Most people don’t think about acupuncture when trying to fix problems of the digestive system, including acid reflux, nausea, diarrhea, ulcers, irritable bowel syndrome, chronic gastritis, and constipation. However, acupuncture can be very effective in helping resolve these problems. For stress-induced symptoms, acupuncture relaxes the sympathetic nervous system to allow your digestion to function normally. Acupuncture also can stimulate your body to resume secreting the proper amount of digestive juices and hormones, so that your food is broken down and absorbed properly. The symptoms (pain, nausea, diarrhea) can be alleviated, while simultaneously targeting the cause of those symptoms so they do not return. In Chinese Medicine, if the digestive system is not functioning well, good health cannot be attained. A typical treatment for digestion usually involves acupuncture and moxibustion. The length of treatment varies based on your specific condition, but most people notice improvements by the third acupuncture treatment.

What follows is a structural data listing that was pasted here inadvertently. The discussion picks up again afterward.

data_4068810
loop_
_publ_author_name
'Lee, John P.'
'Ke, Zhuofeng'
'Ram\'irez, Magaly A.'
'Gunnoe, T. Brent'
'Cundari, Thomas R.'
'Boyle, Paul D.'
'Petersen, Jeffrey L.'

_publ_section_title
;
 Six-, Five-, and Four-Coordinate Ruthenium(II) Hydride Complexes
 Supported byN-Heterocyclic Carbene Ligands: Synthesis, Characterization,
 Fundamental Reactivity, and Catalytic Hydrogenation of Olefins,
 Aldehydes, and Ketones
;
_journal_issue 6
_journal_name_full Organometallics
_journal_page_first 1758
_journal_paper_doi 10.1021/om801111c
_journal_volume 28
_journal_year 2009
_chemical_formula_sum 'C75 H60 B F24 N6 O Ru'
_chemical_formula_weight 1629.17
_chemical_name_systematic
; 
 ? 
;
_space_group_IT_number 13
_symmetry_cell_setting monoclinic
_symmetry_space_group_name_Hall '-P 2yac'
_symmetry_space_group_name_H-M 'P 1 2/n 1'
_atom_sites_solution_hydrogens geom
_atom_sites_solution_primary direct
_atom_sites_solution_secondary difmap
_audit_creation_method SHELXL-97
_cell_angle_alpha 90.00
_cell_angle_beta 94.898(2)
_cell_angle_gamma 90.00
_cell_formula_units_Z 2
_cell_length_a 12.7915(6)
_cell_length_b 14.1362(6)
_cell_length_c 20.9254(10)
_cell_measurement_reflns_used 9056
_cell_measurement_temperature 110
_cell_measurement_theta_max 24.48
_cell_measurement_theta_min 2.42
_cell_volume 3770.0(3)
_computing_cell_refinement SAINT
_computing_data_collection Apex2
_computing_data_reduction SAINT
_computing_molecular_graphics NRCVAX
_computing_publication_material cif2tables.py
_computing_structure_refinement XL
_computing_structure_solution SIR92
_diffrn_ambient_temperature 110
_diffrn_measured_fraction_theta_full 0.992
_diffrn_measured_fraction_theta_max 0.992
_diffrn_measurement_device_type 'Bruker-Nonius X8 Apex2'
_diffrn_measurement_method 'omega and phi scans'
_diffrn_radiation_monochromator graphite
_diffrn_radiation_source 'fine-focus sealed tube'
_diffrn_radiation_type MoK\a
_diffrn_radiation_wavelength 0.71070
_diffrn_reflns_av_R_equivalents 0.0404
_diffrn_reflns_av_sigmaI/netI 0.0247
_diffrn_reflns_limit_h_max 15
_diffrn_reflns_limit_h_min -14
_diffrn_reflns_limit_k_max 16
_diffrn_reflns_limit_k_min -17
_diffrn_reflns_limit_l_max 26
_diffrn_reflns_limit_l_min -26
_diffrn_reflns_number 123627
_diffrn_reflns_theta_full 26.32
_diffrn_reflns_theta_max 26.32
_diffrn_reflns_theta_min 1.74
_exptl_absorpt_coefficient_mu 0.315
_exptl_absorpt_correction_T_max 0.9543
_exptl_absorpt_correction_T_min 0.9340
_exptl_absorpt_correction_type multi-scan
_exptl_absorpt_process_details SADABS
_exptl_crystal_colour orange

Over the last 2000+ years, the Chinese have carefully observed what foods and practices lead to good digestive and overall health. Here are a few tips in addition to an acupuncture treatment:
- Do not overeat sweet, spicy, or greasy foods.
Cold foods (ice water, ice cream, frozen drinks) sap energy from the body. Room temperature foods and drinks are best.
- Steam or cook your vegetables and go easy on the salads – raw vegetables are difficult to digest, and will sap energy from your body over time. Eat meals at the same time everyday.
- Eating late at night (especially after 9 or 10pm) will weaken your digestion (and make for a bad night’s sleep!)
- Dairy can exacerbate sinus and chest congestion, as well as asthma
- A variety of flavors helps to balance the body. Some examples:
sweet: carrots, apples
sour: vinegar, lemon juice, plums
spicy: Black pepper, garlic, onion, cloves
salty: salt, seaweed
bitter: bok choy, kale, coffee
- Eat in moderation: stop before you are painfully full, and drink alcohol in moderation.
Cheryl House, L. Ac., DACM, FABORM